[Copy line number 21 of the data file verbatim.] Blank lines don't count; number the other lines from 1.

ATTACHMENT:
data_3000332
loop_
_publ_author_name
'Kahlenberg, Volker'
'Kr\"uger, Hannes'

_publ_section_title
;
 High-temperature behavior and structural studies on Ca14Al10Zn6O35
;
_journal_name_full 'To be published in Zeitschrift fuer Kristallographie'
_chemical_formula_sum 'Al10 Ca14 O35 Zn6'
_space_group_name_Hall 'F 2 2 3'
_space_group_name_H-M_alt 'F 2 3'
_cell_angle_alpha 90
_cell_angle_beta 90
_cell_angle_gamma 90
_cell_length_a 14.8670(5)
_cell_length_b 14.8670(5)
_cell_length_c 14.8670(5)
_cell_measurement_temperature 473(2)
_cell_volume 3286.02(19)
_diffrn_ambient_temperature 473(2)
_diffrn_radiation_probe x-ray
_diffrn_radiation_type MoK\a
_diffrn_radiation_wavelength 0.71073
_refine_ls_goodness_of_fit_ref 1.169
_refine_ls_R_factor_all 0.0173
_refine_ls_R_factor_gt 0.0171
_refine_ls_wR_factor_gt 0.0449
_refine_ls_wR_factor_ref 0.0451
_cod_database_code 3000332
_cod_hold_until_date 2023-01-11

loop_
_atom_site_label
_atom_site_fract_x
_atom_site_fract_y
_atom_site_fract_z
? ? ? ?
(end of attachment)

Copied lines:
_cell_volume 3286.02(19)